Xbox 360 Arcade Controller - Project Gyokusho





Introduction: Xbox 360 Arcade Controller - Project Gyokusho

Well, this is pretty much exactly what it sounds like. I've torn apart a wired 360 controller, put the guts in a pretty box and soldered some arcade buttons and a joystick to it. Thought I'd publish this to give you all an idea of how it can be done and just for general inspiration.

If you're thinking of doing the same thing with a wireless controller, beardawg252002 has done just that over at the Xbox-Scene forums.

The name, Gyokusho is actually stolen from a japanese chess variant called Shogi. The equivalent of the king is called the Gyokusho or "Jade general". The short hand for that is the sign you can see in the middle of the controller (see image below).

Oh, and by the way, it's huge.

Step 1: The Disassembly

First thing I did was to plug the controller into my PC, check out how the buttons were mapped and then I wrote that down on a piece of paper. Here's how they were mapped for me:

1 = A
2 = B
3 = X
4 = Y
5 = LB
6 = RB
7 = Back
8 = Start
9 = Left analogue stick click
10 = Right analogue stick click

Left analogue stick represents the analogue directions
X/Y axis are controlled by the right analogue stick and finally, the Z-axis is controlled by the left and right trigger. Right trigger increases X whereas the left one decreases it. Nice and simple.

I removed all the screws holding the 360 controller together, unplugged the vibration motors and presto, you've got yourself a nice and tidy circuit board. You don't have to use much force when doing this, if you can't get it open, you've probably overlooked the screw that sits under the sticker.

Removing the triggers takes a bit of effort but it can be done. Just make sure that the lever that's left is tied to the construction holding it (I just used some stripped wires and wound them around the plastic since superglue didn't do the trick). If you don't do this, the levers will move around and you'll probably get unwanted readings.

Step 2: Shiny New Buttons

Here are the buttons and the joystick that I used. Not the best ones I've ever encountered but they'll get the job done. They are all using microswitches from Zippy (which to me sounds like a dog from a cartoon). When you solder these microswitches, make sure that:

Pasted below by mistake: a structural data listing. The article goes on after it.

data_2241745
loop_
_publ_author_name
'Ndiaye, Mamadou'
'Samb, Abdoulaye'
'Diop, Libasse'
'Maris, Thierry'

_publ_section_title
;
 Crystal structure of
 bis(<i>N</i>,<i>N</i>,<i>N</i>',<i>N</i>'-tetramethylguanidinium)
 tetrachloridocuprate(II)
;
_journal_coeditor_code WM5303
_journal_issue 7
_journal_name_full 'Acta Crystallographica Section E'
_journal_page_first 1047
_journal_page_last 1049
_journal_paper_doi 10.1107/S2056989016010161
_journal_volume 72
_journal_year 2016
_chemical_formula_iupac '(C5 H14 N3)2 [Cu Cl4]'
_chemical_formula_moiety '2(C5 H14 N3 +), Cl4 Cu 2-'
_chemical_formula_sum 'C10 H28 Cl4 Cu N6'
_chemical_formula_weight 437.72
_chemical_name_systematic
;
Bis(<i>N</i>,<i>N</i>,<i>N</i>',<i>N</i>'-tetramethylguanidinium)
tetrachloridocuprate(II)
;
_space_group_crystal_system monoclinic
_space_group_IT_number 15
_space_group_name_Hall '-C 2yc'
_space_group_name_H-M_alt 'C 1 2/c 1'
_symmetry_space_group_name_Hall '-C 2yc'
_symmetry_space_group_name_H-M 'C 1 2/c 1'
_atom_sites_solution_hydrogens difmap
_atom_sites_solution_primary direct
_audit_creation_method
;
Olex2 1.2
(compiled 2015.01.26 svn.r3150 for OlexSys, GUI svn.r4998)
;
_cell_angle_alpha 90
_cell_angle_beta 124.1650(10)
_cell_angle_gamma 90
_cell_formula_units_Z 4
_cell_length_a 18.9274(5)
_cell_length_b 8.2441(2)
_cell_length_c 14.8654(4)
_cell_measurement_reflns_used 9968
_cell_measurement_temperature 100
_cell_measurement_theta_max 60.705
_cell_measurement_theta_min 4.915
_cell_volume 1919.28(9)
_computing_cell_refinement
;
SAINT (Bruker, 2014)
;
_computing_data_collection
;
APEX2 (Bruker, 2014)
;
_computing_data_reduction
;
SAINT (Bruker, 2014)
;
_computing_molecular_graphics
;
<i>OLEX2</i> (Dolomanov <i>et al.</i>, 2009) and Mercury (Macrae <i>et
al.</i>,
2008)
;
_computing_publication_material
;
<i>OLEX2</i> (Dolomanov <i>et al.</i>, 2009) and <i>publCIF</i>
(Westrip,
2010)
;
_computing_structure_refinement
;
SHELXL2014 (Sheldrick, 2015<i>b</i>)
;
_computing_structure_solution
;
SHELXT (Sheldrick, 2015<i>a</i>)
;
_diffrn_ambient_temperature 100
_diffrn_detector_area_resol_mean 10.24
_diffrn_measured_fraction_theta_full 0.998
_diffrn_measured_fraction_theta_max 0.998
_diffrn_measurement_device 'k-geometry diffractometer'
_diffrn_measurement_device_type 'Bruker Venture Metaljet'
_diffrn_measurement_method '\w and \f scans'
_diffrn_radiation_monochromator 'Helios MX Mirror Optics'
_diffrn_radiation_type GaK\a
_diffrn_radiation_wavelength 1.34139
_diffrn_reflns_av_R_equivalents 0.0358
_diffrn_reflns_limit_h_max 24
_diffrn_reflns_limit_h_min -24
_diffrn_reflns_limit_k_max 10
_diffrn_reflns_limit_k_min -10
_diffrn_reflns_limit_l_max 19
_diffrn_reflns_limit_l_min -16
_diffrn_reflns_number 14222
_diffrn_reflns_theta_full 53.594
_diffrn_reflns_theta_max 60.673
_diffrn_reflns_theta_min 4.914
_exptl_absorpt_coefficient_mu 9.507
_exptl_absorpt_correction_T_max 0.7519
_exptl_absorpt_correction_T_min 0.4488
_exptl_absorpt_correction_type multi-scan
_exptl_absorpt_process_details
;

A: they work and
B: you solder the ground and the "closed"-pin, otherwise your button will always be active until it is depressed (and nobody likes a sad button).

Here are the images, enjoy.

Step 3: Woodwork

Here's the tedious bit, having to build the chassi. I had to use 22mm MDF even though I wanted 16mm. In retrospect, 10mm would have been more than enough but hey, you live you learn. Right?

The following images are just there to show you how it can be done. I cut the board, used screws to hold it together, ground down the edges and then I used plaster to cover up the... er... unexpected features. OK, mistakes. There, I said it.

Many a sandpaper had to be sacrificed for this to become what it is today.

Oh, and if you have a better place to do this in than the kitchen of a small apartment, use it.

Step 4: Paintjob

Painting a box black, slapping some numbers and letters on it and then giving it a clear coat of paint on top shouldn't be such a big issue, as it turned out, it was. I'm probably the worst painter ever.

Giving it the black base coat wasn't all that hard, I just used some spray paint and all of a sudden, it was black. The letters were what caused me all that trouble.

I took a piece of clear plastic film, I cut out the letters that I wanted and then I tried to use white spray paint. Unfortunately, all that happened was that capillary action reared its ugly head and turned the letters into blobs. I covered it up with a new coat of black and I hand painted the letters with a different kind of paint. It turned out quite well. Until I wanted to clear coat it that was.

When I had sprayed the whole contraption with clear paint, the hand painted bits started to dissolve before my eyes. I cursed and screamed but then I just thought to myself that at least you can see what it says. Perhaps I'll do it right someday (yeah right).

Step 5: Gentlemen, Start Your Soldering Guns

This is where the actual soldering begins, Since I wanted to be able to use this with more than one system, I used an intermediate connection point so that the connections between the microswitches and the circuit board could both be easily tested and easily added to.

These shots are here to illustrate how I mounted the microswithces to the buttons.

If you are thinking of doing this yourself, remember to use several different colours of cable since this makes it so much easier when something turns brown.

Step 6: Soldering the Buttons to the Circuit Board

The first problem I encountered was that both sides of the circuit board have junk sticking out, this called for some craftsmanship (three wooden sticks, some HDD monts and some superglue) to raise it by an inch or so.